Scott Joplin (film)

From Wikipedia, the free encyclopedia
Jump to: navigation, search
Scott Joplin
Directed by Jeremy Kagan
Starring Billy Dee Williams
Music by Scott Joplin, Dick Hyman
Release dates
December 30, 1977
Running time
96 min.
Country United States
Language English

Scott Joplin is a 1977 biographical film directed by Jeremy Kagan and based on the life of American composer and pianist Scott Joplin. It stars Billy Dee Williams and Clifton Davis. It won an award from the Writers Guild of America in 1979.[1] The only other composers mentioned as worthy equals in the film are John Philip Sousa and Jelly Roll Morton.

Plot[edit]

In the late 19th century, Scott Joplin, a young African-American musician, moves to Missouri and to make ends meet finds a job as a piano teacher. He befriends Louis Chauvin, who plays piano in a brothel.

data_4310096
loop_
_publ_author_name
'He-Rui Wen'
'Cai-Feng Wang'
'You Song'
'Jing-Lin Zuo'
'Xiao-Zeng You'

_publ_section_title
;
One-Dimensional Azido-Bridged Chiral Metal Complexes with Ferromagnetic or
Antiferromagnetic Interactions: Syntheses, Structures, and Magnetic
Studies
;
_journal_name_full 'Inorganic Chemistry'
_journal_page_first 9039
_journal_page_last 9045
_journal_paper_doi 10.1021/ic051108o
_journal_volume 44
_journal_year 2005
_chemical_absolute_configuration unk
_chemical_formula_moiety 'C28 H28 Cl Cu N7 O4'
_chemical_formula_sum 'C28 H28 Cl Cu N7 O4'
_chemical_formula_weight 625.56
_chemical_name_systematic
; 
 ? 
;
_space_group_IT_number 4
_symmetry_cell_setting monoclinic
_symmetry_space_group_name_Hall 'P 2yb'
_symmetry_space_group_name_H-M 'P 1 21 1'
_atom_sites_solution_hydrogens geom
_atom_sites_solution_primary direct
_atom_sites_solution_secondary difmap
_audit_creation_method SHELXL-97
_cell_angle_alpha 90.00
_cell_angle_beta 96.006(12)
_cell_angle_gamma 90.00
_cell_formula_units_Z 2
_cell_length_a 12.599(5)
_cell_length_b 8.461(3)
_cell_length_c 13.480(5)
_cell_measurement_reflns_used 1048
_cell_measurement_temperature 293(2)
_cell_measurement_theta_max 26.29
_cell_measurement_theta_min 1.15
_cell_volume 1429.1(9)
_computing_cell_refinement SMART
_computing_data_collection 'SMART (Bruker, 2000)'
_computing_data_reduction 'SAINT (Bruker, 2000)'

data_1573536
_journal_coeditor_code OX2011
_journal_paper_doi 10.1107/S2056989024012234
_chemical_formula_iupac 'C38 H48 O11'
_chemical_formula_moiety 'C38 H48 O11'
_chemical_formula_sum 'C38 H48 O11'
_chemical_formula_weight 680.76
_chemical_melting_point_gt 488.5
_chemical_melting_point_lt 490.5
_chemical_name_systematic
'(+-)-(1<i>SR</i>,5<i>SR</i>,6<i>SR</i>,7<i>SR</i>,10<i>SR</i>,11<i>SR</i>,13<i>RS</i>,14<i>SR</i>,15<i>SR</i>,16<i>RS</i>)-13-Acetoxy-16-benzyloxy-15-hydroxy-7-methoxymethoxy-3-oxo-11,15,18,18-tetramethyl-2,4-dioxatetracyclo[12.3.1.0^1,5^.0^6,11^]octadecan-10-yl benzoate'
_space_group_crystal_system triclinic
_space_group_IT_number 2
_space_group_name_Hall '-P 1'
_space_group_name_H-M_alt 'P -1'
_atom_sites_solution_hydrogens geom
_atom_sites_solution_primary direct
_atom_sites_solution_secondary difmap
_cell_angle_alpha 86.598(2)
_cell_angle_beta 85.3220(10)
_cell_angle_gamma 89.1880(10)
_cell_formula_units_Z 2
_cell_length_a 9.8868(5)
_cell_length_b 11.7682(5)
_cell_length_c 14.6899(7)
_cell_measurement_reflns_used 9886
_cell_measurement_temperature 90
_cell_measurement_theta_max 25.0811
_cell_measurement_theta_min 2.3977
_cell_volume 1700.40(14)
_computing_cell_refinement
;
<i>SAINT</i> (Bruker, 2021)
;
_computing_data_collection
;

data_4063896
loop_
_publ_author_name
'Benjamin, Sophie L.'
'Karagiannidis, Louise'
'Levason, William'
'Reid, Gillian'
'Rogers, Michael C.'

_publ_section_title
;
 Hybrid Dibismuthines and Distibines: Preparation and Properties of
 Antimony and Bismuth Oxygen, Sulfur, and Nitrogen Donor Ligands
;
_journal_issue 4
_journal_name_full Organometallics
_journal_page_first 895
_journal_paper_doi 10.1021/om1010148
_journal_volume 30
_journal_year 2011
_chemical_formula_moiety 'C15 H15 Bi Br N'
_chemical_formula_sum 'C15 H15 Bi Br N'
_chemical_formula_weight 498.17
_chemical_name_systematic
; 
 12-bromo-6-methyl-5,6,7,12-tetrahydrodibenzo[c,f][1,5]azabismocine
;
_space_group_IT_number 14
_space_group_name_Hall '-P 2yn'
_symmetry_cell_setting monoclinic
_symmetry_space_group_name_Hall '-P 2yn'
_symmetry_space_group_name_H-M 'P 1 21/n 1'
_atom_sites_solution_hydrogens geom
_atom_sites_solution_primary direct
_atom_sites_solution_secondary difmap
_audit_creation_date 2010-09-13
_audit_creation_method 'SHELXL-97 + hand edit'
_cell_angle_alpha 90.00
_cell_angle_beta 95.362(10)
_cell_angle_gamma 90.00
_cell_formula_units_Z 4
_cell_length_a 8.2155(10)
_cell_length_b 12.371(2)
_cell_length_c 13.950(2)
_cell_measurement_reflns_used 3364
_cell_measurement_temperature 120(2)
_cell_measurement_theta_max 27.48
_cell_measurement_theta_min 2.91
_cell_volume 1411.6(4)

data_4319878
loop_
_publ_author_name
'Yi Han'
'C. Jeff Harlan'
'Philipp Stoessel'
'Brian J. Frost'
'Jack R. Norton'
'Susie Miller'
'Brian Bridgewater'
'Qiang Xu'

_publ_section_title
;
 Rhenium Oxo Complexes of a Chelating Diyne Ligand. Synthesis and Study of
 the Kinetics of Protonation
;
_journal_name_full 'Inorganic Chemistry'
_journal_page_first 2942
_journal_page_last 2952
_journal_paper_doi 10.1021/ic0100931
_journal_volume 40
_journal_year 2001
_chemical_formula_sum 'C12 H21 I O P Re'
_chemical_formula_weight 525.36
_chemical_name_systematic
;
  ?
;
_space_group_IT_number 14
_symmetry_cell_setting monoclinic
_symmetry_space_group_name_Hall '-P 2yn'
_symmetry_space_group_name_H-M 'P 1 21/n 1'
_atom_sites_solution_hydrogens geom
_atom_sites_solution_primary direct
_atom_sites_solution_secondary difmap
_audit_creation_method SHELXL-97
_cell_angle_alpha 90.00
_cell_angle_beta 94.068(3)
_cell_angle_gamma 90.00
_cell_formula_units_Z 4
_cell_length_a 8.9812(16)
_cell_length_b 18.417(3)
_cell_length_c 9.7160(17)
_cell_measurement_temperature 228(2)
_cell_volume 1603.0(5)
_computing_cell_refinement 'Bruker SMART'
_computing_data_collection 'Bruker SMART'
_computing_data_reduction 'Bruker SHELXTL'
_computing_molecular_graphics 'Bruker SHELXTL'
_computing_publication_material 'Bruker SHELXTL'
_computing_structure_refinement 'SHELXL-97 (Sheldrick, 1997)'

Joplin composes ragtime music. One day his "Maple Leaf Rag" is heard by John Stark, a publisher of sheet music in St. Louis. Stark is impressed, buys the rights to the composition and sells it, with Joplin sharing some of the profits. Joplin's new songs also achieve a great popularity.

Chauvin is equally talented, but contracts syphilis and dies in his 20s. Joplin, meantime, becomes obsessed with composing more serious music, yet is continually thwarted in his attempt to write and publish an opera.

Cast[edit]

References[edit]

External links[edit]